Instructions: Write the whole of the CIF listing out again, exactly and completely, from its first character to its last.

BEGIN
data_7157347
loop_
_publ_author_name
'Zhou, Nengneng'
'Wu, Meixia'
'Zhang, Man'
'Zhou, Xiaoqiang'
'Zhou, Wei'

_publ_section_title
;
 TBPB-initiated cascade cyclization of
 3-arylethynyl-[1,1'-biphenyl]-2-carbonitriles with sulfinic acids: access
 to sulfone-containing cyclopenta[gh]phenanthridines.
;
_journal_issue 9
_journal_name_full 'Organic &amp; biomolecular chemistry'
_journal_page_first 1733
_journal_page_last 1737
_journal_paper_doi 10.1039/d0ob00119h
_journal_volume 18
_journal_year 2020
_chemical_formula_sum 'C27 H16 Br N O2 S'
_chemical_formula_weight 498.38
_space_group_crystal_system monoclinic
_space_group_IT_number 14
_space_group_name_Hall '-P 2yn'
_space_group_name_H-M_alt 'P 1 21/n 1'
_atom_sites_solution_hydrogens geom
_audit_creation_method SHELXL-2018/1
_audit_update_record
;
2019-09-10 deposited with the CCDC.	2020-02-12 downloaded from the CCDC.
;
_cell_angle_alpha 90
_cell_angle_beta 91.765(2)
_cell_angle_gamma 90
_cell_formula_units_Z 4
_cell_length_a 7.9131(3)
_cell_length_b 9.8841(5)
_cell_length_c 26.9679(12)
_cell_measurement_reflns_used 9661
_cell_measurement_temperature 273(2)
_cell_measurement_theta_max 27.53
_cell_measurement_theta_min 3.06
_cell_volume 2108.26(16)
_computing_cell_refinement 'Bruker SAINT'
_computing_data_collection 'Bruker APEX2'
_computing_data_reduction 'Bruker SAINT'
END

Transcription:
data_7157347
loop_
_publ_author_name
'Zhou, Nengneng'
'Wu, Meixia'
'Zhang, Man'
'Zhou, Xiaoqiang'
'Zhou, Wei'

_publ_section_title
;
 TBPB-initiated cascade cyclization of
 3-arylethynyl-[1,1'-biphenyl]-2-carbonitriles with sulfinic acids: access
 to sulfone-containing cyclopenta[gh]phenanthridines.
;
_journal_issue 9
_journal_name_full 'Organic &amp; biomolecular chemistry'
_journal_page_first 1733
_journal_page_last 1737
_journal_paper_doi 10.1039/d0ob00119h
_journal_volume 18
_journal_year 2020
_chemical_formula_sum 'C27 H16 Br N O2 S'
_chemical_formula_weight 498.38
_space_group_crystal_system monoclinic
_space_group_IT_number 14
_space_group_name_Hall '-P 2yn'
_space_group_name_H-M_alt 'P 1 21/n 1'
_atom_sites_solution_hydrogens geom
_audit_creation_method SHELXL-2018/1
_audit_update_record
;
2019-09-10 deposited with the CCDC.	2020-02-12 downloaded from the CCDC.
;
_cell_angle_alpha 90
_cell_angle_beta 91.765(2)
_cell_angle_gamma 90
_cell_formula_units_Z 4
_cell_length_a 7.9131(3)
_cell_length_b 9.8841(5)
_cell_length_c 26.9679(12)
_cell_measurement_reflns_used 9661
_cell_measurement_temperature 273(2)
_cell_measurement_theta_max 27.53
_cell_measurement_theta_min 3.06
_cell_volume 2108.26(16)
_computing_cell_refinement 'Bruker SAINT'
_computing_data_collection 'Bruker APEX2'
_computing_data_reduction 'Bruker SAINT'